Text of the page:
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Arrests and hate speech target Baha’i minority in Yemen

The Old City of Sana’a, Yemen.
© UNESCO/Francesco Bandarin
The Old City of Sana’a, Yemen.

Arrests and hate speech target Baha’i minority in Yemen

Human Rights

The UN rights office (OHCHR) sounded the alarm on Friday over the detention in Yemen’s capital Sana’a of followers of the minority Baha’i faith - and a subsequent sermon by a leading cleric targeting them and other religious groups.

OHCHR said that on 25 May security forces stormed a peaceful meeting of Baha’is in Sana’a. Seventeen people, including five women, were taken to an unknown location and all but one is still being held incommunicado.

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The UN rights office urged the de facto Houthi authorities in Sana’a, to immediately release the detainees.

Call for killings

On 2 June, according to OHCHR, Shamseddin Sharafeddin, the Mufti appointed by leaders of the Houthi rebel movement accused the detained Baha’is of being traitors, and said that if they did not repent, they “should be killed”.

Baha’i is a faith that emphasizes the worth of all religions since its establishment in the 19th century, according to the international community’s website, including “divine educators” such as Abraham, Moses, Krishna, Jesus and the prophet Muhammad.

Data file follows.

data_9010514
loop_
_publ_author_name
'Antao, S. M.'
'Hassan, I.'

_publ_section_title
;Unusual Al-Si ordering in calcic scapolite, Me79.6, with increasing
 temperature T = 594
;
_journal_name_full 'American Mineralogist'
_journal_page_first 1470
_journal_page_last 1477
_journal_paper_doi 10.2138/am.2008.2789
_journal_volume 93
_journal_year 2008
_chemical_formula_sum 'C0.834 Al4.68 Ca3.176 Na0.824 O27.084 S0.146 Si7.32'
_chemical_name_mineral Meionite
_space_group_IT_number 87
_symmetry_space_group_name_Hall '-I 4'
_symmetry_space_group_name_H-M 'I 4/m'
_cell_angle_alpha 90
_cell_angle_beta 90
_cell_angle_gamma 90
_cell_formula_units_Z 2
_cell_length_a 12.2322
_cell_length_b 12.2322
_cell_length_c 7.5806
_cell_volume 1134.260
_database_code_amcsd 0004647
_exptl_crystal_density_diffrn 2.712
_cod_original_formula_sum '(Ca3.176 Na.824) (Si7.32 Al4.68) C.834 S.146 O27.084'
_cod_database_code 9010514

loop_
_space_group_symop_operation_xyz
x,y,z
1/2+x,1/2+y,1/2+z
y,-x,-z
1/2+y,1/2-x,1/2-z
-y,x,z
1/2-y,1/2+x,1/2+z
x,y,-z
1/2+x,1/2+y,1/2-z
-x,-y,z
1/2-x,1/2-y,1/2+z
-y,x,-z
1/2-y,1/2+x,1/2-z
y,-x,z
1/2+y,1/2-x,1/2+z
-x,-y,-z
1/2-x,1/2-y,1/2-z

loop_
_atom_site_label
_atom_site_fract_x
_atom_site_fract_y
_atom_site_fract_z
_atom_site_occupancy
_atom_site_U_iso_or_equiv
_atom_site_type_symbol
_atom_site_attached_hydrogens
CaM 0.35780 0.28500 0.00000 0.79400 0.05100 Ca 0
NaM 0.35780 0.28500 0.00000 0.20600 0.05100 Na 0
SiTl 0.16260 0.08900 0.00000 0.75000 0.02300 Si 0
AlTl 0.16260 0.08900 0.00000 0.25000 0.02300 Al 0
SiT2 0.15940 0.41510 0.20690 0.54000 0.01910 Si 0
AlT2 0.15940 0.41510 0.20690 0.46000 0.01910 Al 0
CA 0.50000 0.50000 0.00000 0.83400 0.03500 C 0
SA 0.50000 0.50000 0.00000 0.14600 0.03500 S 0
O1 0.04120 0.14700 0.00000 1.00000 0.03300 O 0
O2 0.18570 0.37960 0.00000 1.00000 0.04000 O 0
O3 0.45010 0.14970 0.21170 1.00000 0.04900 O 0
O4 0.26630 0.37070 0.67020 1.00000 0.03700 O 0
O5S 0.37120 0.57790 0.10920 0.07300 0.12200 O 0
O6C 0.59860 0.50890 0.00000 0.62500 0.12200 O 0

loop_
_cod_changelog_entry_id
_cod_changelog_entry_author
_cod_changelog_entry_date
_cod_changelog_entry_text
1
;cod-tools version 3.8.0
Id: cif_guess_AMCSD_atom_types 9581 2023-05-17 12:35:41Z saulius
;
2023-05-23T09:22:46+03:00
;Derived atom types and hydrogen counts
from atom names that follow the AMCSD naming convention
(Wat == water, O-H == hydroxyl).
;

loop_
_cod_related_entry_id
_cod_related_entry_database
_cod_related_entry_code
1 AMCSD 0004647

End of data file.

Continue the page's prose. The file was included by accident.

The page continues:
Around one per cent of Yemen’s non-Muslim population are estimated to subscribe to the faith.

Houthi rebels, who are Shia Muslims, have controlled Sana’a since 2014, as part of the long-running conflict with officially-recognized Government forces and their allies, for full control of the country.

Sermon incited ‘discrimination and violence’

OHCHR Spokesperson briefing in Geneva, Jeremy Laurence, condemned the use of “any language that incites discrimination and violence, particularly against minorities, and often leads to forced exile and displacement”, in addition to contravening international law.

“We remind the de facto authorities in Sana’a, that they must respect the human rights of people living under their control”, added Mr. Laurence.

“Human rights guarantees minorities, among other things, the right to profess and practice their own religion and the right to a fair trial before an independent and impartial tribunal”, he continued.

He said pre-trial detention “should be the exception and should be used only if reasonable and necessary, based on an individual assessment of each case.”